• Pre-screened components ensure high quality iPS cell colony morphology for easy identification and improved manual selection
  • Reduced differentiation and fibroblast growth enables rapid establishment of homogeneous iPS cell cultures
  • Feeder-free, defined formulation facilitates reproducibly efficient human iPS cell generation

Erythroid Progenitor Reprogramming Kit

Formulation:

Animal Component-Free; Serum-Free

Applications:

Isolation and expansion of erythroid progenitor cells from peripheral blood and their subsequent reprogramming to iPS cells.

Features/Advantages:

  • Optimized for enrichment, expansion and reprogramming of erythroid progenitor cells expanded from peripheral blood samples
  • Improved reprogramming efficiency and higher frequency of iPS cell colonies, compared to traditional hES cell medium
  • Rapid emergence of large colonies with high quality iPS cell-like morphology facilitates identification and subcloning
  • Seamlessly integrates with TeSR™ and STEMdiff™ products for downstream maintenance and differentiation of iPS cell lines

CD34+ Progenitor Reprogramming Kit

Formulation:

Serum-Free

Applications:

Isolation and expansion of CD34+ progenitor cells from peripheral blood and their subsequent reprogramming to iPS cells.

Features/Advantages:

  • Optimized for enrichment, expansion and reprogramming of CD34+ progenitor cells expanded from peripheral blood samples
  • Improved reprogramming efficiency and higher frequency of iPS cell colonies, compared to traditional hES cell medium
  • Rapid emergence of large colonies with high quality iPS cell-like morphology facilitates identification and subcloning
  • Seamlessly integrates with TeSR™ and STEMdiff™ products for downstream maintenance and differentiation of iPS cell lines

ReproRNA™-OKSGM

Applications:

Reprogramming of somatic cells, such as fibroblasts, into iPS cells.

Features/Advantages:

  • Non-viral, non-integrating vector system
  • Self-replicating vector only requires a single transfection
  • Vector contains all reprogramming factors
  • Comparable fibroblast reprogramming efficiency to Sendai virus
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hPSC Suspension Culture Scale-Up Media

mTeSR™3D

Formulation:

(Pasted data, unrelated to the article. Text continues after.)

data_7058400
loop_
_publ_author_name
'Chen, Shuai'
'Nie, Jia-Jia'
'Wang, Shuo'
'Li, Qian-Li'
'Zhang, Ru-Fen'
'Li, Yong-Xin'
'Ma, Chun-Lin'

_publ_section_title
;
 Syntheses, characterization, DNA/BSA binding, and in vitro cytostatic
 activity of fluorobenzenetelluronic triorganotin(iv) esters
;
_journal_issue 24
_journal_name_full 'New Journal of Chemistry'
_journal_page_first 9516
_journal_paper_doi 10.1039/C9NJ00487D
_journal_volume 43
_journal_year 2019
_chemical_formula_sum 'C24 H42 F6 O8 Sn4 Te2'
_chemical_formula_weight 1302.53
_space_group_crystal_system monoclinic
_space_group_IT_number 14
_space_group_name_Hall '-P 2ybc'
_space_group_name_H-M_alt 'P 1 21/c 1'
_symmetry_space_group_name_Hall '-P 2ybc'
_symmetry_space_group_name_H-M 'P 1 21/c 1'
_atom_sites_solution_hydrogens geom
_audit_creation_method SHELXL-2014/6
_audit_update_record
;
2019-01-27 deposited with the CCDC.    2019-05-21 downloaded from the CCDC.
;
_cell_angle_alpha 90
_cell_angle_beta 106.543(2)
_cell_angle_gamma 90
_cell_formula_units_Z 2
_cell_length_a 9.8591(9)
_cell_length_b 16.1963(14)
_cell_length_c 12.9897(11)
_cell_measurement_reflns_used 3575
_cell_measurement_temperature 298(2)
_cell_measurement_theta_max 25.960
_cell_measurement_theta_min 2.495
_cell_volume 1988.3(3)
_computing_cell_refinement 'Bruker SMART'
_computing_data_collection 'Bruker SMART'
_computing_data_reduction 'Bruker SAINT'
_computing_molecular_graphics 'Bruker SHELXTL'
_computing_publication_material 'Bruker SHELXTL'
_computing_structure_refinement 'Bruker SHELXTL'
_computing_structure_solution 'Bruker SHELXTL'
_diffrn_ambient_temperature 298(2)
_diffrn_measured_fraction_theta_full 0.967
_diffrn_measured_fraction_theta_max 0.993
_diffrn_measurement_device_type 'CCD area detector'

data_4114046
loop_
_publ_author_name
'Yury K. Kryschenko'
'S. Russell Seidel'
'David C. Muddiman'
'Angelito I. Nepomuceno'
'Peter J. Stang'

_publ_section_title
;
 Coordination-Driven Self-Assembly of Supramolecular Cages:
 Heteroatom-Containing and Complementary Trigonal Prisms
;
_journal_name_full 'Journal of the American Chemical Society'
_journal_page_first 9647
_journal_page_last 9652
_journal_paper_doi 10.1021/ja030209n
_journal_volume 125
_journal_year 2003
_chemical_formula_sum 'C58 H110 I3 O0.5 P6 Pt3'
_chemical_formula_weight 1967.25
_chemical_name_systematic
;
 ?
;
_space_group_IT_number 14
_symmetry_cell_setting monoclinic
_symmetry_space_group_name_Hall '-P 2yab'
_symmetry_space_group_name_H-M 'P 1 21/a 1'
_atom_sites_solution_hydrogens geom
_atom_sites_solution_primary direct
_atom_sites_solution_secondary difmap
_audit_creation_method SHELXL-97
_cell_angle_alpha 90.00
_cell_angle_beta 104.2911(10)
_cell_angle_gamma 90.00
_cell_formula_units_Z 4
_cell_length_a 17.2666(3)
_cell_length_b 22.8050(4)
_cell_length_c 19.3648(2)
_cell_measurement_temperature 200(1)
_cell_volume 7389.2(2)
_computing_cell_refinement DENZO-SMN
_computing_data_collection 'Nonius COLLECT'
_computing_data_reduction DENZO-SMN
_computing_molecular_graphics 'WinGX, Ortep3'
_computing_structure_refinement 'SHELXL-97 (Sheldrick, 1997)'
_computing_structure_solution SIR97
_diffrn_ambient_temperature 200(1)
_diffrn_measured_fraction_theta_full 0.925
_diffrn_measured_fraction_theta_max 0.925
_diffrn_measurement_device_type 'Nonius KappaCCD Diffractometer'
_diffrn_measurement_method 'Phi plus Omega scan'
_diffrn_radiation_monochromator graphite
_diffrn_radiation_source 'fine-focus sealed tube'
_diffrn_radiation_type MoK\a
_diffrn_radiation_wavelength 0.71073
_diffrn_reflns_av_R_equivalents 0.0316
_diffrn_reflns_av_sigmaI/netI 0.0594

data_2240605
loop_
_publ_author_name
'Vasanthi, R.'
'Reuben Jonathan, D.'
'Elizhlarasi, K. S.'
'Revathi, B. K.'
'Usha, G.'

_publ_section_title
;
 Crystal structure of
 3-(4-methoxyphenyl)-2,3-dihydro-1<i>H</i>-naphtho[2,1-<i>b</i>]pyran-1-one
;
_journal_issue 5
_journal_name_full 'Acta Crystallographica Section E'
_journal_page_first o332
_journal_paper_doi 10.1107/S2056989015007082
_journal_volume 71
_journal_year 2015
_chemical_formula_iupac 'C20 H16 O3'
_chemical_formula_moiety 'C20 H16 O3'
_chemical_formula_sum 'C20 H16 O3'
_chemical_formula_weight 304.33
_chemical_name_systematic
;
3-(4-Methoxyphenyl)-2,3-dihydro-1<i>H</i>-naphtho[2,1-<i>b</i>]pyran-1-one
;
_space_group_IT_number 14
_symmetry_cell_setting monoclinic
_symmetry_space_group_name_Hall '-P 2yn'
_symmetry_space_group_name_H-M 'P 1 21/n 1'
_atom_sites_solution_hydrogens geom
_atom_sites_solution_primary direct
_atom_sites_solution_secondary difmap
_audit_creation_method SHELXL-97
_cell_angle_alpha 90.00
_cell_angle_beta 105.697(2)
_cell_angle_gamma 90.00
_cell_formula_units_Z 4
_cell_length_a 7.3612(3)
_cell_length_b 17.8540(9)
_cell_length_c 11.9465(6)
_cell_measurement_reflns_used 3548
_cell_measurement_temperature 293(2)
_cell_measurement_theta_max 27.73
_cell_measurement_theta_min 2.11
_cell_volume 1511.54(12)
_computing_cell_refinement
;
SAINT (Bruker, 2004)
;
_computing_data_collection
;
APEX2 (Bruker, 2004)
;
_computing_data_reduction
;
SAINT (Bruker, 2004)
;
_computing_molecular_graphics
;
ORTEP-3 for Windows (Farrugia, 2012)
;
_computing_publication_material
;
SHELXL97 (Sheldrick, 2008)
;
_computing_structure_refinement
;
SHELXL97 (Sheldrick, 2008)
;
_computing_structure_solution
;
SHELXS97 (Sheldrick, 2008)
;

Serum-Free

Applications:

Expansion and scale-up of undifferentiated human ES and iPS cells as aggregates in 3D suspension culture.

Features/Advantages:

  • Based on mTeSR™1, optimized formulation for hPSC scale-up
  • Fed-batch culture system for a simplified workflow
  • Scale up to 109 high-quality, undifferentiated hPSCs in as few as 2 - 3 weeks

TeSR™-E8™3D

Formulation:

Animal Component-Free

Applications:

Expansion and scale-up of undifferentiated human ES and iPS cells as aggregates in 3D suspension culture.

Features/Advantages:

  • Based on TeSR™-E8™, optimized for hPSC scale-up in low protein, animal component-free conditions
  • Fed-batch culture system for a simplified workflow
  • Scale up to 109 high-quality, undifferentiated hPSCs in as few as 2 - 3 weeks
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What Are the Functions of Cytokines in TeSR™ Media and Their Impact on hPSC Culture?

  • promotes cell survival and proliferation, while also inhibiting differentiation to specific lineages (e.g. cardiomyocytes). It is present in all of our TeSR™ media (except for TeSR™-E5).
  • is an important cytokine for hPSC self-renewal and expansion and can be found in the TeSR™ reprogramming (ReproTeSR™, TeSR™-E7™) and maintenance (mTeSR™1, TeSR™2, TeSR™-E8™) media.
  • inhibits reprogramming and is important for maintenance of hPSC pluripotency. TGFβ is found in all three TeSR™ maintenance media (mTeSR™1, TeSR™2, TeSR™-E8™).

Brand History

In 2006, Dr. Tenneille Ludwig and colleagues of Dr. James Thomson’s lab at the University of Wisconsin reported the derivation of a new ES cell line in fully defined, feeder-free culture conditions.1,2 This first defined medium significantly improved human ES cell culture, and was commercially released as mTeSR™1, becoming the most widely-published feeder-free medium, used in over 1100 peer-reviewed publications. Later, a xeno-free medium based on the same formulation was released as TeSR™2. In 2012, a new, low protein maintenance medium called TeSR™-E8™ was released. Based on the E8 formulation3 published by Dr. Guokai Chen of Dr. James Thomson’s lab, TeSR™-E8™ contains only the most essential media components required, thereby providing a simpler medium for maintenance of hPSCs.